I have searched through Pray Tell in vain, looking for a thread that I thought I remembered about this topic. Perhaps it was on another forum. The discussion was about the replacement, in the proposed texts of what eventually became the 2010 Missal, of “our sacrifice” with “my sacrifice and yours”. If anyone knows where to find it, I should be grateful.
The reason “our sacrifice” originally substituted for “my sacrifice and yours” in the years following 1969 was because people came to realize that the latter phrase sounds as if it is making the non-ordained into second-class citizens, as well as possibly indicating to the unwary that there are two sacrifices, the priest’s and everyone else’s, whereas we know that we all offer a single sacrifice as one worshipping body.
The point of all this is that one of those posting in the thread that I have not succeeded in finding happened to mention that the translation we use of meum ac vestrum sacrificium is not really accurate. His argument hinged on the fact that the Latin ac is a rather stronger conjunction than the simple et. It binds words more closely together. The problem is that in English we only have the single word “and” to do duty for both.
To put it clearly, meum et vestrum sacrificium would mean “my sacrifice and yours”, but meum ac vestrum sacrificium doesn’t mean exactly that. It is the conjunction ac which makes meum ac vestrum function as if it were a single adjective. A good, literal translation would be “my-and-your sacrifice”, but that doesn’t work in good English. The nearest we could get would in fact be “our sacrifice” !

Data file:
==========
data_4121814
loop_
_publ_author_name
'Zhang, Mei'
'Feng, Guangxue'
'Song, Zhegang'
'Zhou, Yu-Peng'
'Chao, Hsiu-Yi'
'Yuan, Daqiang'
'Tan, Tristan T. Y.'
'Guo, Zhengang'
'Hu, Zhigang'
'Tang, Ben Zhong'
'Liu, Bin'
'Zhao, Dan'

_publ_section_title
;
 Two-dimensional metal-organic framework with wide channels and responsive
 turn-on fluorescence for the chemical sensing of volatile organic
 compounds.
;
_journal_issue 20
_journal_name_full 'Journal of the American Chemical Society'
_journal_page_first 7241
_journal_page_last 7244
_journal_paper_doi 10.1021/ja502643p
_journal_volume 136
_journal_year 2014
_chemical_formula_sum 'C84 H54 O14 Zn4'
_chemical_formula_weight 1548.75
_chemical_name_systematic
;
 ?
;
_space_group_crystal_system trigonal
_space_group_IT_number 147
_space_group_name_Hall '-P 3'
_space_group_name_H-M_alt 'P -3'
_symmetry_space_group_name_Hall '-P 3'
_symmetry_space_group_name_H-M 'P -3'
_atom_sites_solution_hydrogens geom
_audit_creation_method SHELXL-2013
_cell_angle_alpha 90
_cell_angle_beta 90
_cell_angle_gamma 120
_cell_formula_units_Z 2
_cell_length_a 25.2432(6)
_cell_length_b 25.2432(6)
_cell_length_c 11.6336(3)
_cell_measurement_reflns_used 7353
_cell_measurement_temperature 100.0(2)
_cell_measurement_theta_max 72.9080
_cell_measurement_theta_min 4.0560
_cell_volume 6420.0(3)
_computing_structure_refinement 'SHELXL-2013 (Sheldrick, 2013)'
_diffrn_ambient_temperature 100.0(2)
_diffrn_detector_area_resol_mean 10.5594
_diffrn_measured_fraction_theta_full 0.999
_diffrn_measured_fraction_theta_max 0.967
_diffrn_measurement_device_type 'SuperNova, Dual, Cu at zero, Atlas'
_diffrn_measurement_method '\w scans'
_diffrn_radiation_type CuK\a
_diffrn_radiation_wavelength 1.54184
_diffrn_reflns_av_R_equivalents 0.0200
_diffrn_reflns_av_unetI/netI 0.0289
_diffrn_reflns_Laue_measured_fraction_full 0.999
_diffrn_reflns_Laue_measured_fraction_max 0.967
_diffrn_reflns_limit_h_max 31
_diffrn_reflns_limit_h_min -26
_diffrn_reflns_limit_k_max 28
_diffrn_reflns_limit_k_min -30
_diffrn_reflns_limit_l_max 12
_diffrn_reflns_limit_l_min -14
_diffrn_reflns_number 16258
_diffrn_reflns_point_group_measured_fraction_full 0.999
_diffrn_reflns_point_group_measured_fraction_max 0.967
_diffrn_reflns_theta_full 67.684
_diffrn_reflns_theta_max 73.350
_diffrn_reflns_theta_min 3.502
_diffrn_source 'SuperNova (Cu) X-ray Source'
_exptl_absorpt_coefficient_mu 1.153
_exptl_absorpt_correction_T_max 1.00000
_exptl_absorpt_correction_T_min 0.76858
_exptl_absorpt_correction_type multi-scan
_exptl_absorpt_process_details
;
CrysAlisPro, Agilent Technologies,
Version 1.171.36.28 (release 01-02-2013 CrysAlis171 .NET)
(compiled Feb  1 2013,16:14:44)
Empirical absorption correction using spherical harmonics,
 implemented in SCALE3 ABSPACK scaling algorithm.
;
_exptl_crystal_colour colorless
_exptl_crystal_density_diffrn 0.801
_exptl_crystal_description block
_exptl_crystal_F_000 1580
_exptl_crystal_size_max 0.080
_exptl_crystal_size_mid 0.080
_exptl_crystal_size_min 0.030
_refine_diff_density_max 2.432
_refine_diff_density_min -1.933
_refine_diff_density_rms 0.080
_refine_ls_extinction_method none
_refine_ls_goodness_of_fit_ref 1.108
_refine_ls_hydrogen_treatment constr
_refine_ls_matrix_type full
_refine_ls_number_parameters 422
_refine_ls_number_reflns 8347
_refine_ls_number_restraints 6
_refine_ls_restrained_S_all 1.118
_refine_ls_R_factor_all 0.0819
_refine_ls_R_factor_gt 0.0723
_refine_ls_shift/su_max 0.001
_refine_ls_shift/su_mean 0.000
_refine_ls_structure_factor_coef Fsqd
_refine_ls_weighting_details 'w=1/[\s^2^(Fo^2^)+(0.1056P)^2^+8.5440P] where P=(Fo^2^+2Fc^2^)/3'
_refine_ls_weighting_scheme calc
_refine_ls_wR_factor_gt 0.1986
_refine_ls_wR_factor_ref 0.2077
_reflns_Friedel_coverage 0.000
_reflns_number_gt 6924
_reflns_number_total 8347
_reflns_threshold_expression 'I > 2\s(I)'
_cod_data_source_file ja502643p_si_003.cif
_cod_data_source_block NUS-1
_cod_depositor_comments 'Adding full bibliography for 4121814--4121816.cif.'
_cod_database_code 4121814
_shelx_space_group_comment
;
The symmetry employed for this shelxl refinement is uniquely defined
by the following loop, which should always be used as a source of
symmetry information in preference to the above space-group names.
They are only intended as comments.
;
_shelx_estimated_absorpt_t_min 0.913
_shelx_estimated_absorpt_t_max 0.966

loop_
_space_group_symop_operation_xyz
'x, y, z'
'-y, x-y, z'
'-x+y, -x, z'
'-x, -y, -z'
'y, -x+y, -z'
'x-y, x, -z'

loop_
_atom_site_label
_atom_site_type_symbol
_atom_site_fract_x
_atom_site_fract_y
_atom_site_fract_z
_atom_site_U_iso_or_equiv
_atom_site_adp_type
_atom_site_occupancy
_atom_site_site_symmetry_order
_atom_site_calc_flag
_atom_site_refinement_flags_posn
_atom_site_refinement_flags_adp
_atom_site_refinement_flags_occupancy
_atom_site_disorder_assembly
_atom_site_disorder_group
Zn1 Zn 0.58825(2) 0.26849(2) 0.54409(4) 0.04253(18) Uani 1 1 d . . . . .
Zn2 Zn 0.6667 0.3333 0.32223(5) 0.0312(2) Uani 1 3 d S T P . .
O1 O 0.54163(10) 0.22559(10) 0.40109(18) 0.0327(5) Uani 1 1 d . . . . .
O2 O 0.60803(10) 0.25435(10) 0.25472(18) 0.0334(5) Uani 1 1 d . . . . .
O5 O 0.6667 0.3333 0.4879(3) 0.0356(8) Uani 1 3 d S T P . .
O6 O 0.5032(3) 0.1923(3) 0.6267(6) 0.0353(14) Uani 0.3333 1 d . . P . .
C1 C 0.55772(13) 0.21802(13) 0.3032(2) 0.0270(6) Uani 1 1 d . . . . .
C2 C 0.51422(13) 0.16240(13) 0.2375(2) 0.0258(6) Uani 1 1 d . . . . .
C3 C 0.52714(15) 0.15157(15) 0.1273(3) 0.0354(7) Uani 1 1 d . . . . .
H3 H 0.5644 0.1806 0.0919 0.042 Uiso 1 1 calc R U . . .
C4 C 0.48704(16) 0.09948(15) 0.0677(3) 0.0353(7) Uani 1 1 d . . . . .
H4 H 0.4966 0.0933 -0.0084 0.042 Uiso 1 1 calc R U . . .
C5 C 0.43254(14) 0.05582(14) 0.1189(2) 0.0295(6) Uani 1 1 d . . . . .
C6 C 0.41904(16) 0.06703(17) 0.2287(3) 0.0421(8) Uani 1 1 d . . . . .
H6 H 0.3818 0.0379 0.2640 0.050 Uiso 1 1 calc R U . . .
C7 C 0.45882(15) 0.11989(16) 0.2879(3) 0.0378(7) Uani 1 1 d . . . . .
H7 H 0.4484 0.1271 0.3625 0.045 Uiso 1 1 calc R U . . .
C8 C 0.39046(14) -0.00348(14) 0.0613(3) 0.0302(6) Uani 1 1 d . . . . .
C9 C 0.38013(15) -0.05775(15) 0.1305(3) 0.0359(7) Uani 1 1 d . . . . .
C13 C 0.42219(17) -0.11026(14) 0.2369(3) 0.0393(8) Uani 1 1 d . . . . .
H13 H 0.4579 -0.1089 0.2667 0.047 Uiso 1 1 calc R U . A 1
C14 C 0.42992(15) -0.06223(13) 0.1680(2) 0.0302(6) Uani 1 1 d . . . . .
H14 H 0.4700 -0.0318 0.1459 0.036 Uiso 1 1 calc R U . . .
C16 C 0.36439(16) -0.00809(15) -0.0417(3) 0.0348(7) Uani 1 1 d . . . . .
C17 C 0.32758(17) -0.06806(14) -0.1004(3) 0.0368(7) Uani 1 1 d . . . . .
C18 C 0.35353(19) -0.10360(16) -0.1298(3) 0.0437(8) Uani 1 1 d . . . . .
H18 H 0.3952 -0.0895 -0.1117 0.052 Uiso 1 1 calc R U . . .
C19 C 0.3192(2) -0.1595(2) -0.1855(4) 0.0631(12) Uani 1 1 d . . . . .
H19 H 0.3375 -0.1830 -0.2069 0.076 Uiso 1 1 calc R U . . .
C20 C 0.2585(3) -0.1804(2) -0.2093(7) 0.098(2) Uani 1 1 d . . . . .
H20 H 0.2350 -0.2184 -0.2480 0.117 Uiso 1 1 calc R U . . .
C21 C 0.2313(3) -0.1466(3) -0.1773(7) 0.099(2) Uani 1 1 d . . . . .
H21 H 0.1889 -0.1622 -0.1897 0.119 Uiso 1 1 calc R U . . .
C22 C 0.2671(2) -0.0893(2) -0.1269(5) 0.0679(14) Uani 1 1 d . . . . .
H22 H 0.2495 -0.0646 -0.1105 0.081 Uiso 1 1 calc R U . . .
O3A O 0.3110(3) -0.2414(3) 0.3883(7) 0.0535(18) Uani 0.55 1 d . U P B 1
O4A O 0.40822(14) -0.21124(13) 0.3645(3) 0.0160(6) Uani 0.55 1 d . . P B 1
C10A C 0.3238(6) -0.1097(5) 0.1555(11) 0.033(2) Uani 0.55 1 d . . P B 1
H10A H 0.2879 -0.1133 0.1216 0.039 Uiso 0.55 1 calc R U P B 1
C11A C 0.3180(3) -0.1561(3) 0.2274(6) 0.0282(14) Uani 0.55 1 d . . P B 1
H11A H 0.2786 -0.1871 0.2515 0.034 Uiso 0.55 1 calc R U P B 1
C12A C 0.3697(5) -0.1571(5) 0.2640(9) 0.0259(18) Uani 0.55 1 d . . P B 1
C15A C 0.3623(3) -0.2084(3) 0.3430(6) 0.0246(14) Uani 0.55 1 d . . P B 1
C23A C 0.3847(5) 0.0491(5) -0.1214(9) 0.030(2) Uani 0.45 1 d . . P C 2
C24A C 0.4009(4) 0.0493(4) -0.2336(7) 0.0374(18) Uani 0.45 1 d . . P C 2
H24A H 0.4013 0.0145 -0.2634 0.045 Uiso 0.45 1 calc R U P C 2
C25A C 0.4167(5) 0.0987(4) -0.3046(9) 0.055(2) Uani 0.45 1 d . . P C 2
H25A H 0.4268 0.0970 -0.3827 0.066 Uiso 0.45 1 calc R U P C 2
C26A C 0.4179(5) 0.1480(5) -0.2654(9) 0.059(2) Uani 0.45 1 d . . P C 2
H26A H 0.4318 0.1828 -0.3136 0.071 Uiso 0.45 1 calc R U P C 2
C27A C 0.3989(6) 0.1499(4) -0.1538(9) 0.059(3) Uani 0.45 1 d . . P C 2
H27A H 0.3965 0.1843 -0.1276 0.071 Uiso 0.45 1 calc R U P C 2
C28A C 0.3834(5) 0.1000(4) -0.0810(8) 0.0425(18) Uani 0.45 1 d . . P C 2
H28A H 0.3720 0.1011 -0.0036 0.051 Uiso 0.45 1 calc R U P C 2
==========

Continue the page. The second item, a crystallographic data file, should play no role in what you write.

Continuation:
The French, of course, get round the problem neatly by saying “Let us pray together, at the moment of offering the sacrifice of the whole Church”, to which the response is “For the glory of God and the salvation of the world”. In German, the phrase is mein und euer Opfer, i.e. “my and your sacrifice”. Spanish-speakers have este sacrificio, mío y de ustedes, which would be “this sacrifice, mine and yours”. I am sure Pray Tell readers can provide many other languages, too.
I have heard a number of priests say “this sacrifice, which is mine and yours”. That is an improvement, if not yet as close to the Latin as “our sacrifice” would be. I suspect that those in Rome who insisted on changing “our sacrifice” back to “my sacrifice and yours” will not readily admit that they were in error in this regard, nor readily agree to change back. But something really needs to be done, if only to dispel the notion that the people’s sacrifice is not the same as the priest’s.